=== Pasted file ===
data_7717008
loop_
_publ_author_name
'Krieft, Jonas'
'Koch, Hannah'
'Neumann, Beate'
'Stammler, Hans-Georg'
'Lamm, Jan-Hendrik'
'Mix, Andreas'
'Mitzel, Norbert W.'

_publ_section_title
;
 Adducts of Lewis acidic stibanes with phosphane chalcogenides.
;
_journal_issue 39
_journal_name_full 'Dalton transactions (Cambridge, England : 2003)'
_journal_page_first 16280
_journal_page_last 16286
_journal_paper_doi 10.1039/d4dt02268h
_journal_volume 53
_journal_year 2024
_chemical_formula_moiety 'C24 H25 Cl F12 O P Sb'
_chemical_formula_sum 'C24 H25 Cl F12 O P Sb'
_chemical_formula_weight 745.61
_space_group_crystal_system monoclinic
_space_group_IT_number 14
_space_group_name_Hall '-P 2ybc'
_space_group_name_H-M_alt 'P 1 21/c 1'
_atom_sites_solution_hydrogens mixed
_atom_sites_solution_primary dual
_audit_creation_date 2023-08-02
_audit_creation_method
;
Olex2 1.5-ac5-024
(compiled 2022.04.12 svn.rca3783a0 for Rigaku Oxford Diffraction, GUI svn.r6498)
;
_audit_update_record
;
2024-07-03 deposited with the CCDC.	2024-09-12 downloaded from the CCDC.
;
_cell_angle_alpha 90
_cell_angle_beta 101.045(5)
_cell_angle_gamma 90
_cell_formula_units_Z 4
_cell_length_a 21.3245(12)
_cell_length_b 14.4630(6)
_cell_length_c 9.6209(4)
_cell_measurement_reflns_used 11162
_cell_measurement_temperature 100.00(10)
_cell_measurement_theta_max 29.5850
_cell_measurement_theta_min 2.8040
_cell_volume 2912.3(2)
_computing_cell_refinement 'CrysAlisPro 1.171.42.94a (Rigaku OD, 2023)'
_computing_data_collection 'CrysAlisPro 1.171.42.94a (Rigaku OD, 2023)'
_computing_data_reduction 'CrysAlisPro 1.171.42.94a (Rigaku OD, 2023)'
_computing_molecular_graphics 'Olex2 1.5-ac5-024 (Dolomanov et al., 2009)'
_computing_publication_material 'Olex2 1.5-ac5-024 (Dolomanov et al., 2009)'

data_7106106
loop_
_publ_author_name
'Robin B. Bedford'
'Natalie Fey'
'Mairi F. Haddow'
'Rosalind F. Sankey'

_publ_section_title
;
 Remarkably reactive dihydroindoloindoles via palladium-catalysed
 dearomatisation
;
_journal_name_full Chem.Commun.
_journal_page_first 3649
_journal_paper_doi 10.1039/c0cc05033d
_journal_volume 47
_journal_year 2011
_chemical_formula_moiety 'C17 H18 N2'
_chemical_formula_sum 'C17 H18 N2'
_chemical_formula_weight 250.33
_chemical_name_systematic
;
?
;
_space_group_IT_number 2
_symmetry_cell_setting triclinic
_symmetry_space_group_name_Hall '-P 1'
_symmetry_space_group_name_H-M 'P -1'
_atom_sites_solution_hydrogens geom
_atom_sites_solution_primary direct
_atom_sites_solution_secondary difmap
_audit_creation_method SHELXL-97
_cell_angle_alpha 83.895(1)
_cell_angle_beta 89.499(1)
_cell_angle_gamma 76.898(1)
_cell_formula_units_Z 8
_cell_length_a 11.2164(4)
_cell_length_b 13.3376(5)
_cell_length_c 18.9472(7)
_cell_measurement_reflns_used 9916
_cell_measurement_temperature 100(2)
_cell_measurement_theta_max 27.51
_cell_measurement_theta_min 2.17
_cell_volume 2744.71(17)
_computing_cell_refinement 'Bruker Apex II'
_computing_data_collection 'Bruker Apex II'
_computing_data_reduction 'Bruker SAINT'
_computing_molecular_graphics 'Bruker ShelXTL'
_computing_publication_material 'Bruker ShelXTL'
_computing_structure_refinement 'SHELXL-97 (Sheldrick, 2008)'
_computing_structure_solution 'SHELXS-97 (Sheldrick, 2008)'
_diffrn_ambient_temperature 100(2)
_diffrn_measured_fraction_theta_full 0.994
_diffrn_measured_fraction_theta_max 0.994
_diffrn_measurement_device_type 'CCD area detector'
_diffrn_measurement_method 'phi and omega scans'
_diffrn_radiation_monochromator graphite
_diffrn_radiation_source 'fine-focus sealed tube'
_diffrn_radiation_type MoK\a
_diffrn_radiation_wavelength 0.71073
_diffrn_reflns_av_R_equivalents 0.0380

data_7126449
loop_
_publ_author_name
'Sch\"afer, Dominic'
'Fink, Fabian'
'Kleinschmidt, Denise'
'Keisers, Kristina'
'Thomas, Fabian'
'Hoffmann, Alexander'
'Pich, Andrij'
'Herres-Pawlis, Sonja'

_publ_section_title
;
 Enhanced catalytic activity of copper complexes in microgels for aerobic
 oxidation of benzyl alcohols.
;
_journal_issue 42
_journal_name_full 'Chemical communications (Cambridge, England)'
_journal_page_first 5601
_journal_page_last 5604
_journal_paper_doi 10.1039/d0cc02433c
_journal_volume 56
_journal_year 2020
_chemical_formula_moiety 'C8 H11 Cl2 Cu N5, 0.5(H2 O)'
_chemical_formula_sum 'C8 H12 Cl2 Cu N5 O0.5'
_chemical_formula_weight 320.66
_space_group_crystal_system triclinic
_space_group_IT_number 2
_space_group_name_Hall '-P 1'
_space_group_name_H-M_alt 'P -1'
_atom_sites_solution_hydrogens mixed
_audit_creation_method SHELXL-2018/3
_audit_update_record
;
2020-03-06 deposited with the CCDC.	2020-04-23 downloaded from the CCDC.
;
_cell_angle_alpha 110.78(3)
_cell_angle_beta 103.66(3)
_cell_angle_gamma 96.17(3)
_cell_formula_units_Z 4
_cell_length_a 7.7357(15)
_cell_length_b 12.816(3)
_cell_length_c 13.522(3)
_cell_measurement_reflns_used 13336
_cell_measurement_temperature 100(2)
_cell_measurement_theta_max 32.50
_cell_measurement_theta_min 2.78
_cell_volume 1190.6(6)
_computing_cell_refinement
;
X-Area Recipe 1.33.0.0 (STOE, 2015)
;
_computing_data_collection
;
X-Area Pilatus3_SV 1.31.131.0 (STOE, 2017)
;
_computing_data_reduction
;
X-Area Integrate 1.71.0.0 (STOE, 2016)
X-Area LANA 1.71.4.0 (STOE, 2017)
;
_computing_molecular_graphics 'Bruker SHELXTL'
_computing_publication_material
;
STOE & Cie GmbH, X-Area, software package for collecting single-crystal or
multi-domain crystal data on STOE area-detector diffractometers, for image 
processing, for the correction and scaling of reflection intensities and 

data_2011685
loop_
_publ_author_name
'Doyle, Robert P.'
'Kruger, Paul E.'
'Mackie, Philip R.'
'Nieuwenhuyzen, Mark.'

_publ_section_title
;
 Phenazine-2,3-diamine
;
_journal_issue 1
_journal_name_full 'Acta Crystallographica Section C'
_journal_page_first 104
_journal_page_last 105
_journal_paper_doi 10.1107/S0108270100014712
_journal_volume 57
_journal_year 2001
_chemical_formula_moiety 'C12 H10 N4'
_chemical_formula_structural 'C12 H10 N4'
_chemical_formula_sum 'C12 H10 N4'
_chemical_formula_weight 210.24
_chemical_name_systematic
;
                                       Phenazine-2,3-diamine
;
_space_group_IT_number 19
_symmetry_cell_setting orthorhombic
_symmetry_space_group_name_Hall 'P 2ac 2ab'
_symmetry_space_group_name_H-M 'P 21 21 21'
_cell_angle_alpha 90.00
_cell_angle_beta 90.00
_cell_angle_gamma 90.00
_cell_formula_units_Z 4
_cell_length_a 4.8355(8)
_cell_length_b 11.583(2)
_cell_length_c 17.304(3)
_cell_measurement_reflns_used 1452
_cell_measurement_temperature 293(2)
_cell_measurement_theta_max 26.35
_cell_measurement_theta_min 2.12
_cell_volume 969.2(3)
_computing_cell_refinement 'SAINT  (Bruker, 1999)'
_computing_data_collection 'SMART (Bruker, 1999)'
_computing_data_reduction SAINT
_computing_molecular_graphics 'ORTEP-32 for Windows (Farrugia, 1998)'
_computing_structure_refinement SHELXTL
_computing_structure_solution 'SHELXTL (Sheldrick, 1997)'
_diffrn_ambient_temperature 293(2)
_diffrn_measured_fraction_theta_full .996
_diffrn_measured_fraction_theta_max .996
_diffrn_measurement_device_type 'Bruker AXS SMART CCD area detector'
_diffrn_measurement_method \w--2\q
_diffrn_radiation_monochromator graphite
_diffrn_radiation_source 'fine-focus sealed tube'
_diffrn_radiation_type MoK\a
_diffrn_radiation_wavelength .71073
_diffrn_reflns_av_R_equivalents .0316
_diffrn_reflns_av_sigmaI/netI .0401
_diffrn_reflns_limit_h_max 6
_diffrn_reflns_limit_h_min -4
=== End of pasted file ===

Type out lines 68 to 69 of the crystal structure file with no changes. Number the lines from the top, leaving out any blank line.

 dearomatisation
;